Supported operating systems
Change Tracking and Inventory is supported on all operating systems that meet Log Analytics agent requirements. See supported operating systems for a list of the Windows and Linux operating system versions that are currently supported by the Log Analytics agent.
To understand client requirements for TLS 1.2, see TLS 1.2 enforcement for Azure Automation.
Change Tracking and Inventory only supports Python2. If your machine is using a distro that doesn't include Python 2 by default then you must install it. The following sample commands will install Python 2 on different distros.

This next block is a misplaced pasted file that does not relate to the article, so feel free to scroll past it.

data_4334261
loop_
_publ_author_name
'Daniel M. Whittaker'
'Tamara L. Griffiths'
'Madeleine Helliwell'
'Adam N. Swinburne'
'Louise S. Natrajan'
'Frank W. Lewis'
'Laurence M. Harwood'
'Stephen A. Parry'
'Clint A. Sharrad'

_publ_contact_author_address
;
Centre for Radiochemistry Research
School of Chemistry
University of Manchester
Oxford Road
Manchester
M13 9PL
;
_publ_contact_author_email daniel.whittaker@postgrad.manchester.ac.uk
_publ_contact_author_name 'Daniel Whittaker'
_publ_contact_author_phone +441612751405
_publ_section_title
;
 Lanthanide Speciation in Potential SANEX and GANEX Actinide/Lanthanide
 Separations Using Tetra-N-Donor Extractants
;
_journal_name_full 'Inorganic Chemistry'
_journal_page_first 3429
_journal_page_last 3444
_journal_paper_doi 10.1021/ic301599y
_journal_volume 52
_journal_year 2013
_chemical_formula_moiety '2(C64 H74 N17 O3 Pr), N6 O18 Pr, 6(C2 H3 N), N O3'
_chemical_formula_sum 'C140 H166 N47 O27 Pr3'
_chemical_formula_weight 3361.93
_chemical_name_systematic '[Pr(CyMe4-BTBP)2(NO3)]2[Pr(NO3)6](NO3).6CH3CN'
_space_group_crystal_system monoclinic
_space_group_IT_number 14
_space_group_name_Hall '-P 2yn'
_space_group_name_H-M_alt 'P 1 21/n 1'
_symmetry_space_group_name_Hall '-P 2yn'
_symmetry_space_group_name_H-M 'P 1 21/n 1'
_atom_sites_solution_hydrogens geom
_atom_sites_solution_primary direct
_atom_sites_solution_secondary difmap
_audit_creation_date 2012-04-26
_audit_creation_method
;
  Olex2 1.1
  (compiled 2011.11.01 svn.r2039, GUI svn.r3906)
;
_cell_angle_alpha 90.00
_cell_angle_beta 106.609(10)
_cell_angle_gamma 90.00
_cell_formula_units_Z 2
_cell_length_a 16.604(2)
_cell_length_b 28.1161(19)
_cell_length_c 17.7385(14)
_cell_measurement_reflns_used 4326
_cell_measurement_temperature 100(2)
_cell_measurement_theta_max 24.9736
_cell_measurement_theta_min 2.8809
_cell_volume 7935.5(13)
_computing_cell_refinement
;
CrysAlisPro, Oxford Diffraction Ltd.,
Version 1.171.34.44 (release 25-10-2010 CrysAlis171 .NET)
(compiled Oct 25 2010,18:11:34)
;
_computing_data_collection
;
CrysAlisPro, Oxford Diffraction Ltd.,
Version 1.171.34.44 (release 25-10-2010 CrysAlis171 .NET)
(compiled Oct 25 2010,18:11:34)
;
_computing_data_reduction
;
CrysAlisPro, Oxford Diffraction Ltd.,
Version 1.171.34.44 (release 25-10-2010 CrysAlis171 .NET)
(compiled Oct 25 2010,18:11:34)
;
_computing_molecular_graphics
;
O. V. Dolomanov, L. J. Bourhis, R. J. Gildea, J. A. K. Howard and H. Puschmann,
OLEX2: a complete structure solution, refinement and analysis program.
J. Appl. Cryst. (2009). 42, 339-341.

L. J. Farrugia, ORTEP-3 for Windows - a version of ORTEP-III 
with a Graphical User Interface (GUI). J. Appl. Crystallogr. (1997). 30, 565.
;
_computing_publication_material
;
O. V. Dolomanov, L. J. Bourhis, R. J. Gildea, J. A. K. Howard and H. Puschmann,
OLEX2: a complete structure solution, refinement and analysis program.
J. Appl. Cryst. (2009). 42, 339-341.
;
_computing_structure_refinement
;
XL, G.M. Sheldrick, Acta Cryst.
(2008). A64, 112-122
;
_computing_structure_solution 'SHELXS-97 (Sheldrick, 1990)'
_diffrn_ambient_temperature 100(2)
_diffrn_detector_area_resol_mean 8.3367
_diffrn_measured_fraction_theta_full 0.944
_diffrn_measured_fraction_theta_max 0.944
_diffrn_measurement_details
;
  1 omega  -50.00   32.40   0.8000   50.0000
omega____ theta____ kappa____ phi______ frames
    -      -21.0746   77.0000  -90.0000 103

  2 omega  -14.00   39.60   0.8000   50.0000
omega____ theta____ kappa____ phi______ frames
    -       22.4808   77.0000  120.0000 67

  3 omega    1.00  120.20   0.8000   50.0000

- Red Hat, CentOS, Oracle:
yum install -y python2
- Ubuntu, Debian:
apt-get install -y python2
zypper install -y python2
The python2 executable must be aliased to python.
Check Azure Automation Network Configuration for detailed information on the ports, URLs, and other networking details required for Change Tracking and Inventory.
Enable Change Tracking and Inventory
You can enable Change Tracking and Inventory in the following ways:
From your Automation account for one or more Azure and non-Azure machines.
Manually for non-Azure machines, including machines or servers registered with Azure Arc enabled servers. For hybrid machines, we recommend installing the Log Analytics agent for Windows by first connecting your machine to Azure Arc enabled servers, and then using Azure Policy to assign the Deploy Log Analytics agent to Linux or Windows Azure Arc machines built-in policy. If you plan to also monitor the machines with Azure Monitor for VMs, instead use the Enable Azure Monitor for VMs initiative.